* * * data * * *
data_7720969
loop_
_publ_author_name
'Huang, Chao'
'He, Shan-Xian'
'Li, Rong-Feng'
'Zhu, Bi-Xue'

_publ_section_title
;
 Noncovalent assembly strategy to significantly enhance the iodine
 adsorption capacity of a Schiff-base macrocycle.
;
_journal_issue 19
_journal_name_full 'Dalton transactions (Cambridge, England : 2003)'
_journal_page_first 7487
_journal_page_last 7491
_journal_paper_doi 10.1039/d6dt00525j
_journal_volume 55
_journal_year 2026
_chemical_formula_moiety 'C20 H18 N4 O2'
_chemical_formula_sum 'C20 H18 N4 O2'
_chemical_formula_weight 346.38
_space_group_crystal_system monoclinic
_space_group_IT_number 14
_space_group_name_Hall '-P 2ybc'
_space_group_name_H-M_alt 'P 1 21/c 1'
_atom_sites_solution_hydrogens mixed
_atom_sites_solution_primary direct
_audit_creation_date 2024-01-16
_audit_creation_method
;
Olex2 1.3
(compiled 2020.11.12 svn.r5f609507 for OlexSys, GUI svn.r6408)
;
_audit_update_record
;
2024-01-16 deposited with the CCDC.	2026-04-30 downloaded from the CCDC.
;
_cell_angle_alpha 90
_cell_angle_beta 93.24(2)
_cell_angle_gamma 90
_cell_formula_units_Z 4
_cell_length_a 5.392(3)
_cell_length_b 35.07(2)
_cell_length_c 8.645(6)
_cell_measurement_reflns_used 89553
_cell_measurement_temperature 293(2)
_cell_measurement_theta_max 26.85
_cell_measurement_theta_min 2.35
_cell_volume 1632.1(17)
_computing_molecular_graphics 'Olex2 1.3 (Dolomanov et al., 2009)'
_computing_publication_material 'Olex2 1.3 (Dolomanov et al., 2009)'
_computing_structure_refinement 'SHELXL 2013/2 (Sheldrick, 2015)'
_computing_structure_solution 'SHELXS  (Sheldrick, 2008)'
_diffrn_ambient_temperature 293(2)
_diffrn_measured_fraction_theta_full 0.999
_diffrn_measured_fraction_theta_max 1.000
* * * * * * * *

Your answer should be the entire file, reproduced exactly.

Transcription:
data_7720969
loop_
_publ_author_name
'Huang, Chao'
'He, Shan-Xian'
'Li, Rong-Feng'
'Zhu, Bi-Xue'

_publ_section_title
;
 Noncovalent assembly strategy to significantly enhance the iodine
 adsorption capacity of a Schiff-base macrocycle.
;
_journal_issue 19
_journal_name_full 'Dalton transactions (Cambridge, England : 2003)'
_journal_page_first 7487
_journal_page_last 7491
_journal_paper_doi 10.1039/d6dt00525j
_journal_volume 55
_journal_year 2026
_chemical_formula_moiety 'C20 H18 N4 O2'
_chemical_formula_sum 'C20 H18 N4 O2'
_chemical_formula_weight 346.38
_space_group_crystal_system monoclinic
_space_group_IT_number 14
_space_group_name_Hall '-P 2ybc'
_space_group_name_H-M_alt 'P 1 21/c 1'
_atom_sites_solution_hydrogens mixed
_atom_sites_solution_primary direct
_audit_creation_date 2024-01-16
_audit_creation_method
;
Olex2 1.3
(compiled 2020.11.12 svn.r5f609507 for OlexSys, GUI svn.r6408)
;
_audit_update_record
;
2024-01-16 deposited with the CCDC.	2026-04-30 downloaded from the CCDC.
;
_cell_angle_alpha 90
_cell_angle_beta 93.24(2)
_cell_angle_gamma 90
_cell_formula_units_Z 4
_cell_length_a 5.392(3)
_cell_length_b 35.07(2)
_cell_length_c 8.645(6)
_cell_measurement_reflns_used 89553
_cell_measurement_temperature 293(2)
_cell_measurement_theta_max 26.85
_cell_measurement_theta_min 2.35
_cell_volume 1632.1(17)
_computing_molecular_graphics 'Olex2 1.3 (Dolomanov et al., 2009)'
_computing_publication_material 'Olex2 1.3 (Dolomanov et al., 2009)'
_computing_structure_refinement 'SHELXL 2013/2 (Sheldrick, 2015)'
_computing_structure_solution 'SHELXS  (Sheldrick, 2008)'
_diffrn_ambient_temperature 293(2)
_diffrn_measured_fraction_theta_full 0.999
_diffrn_measured_fraction_theta_max 1.000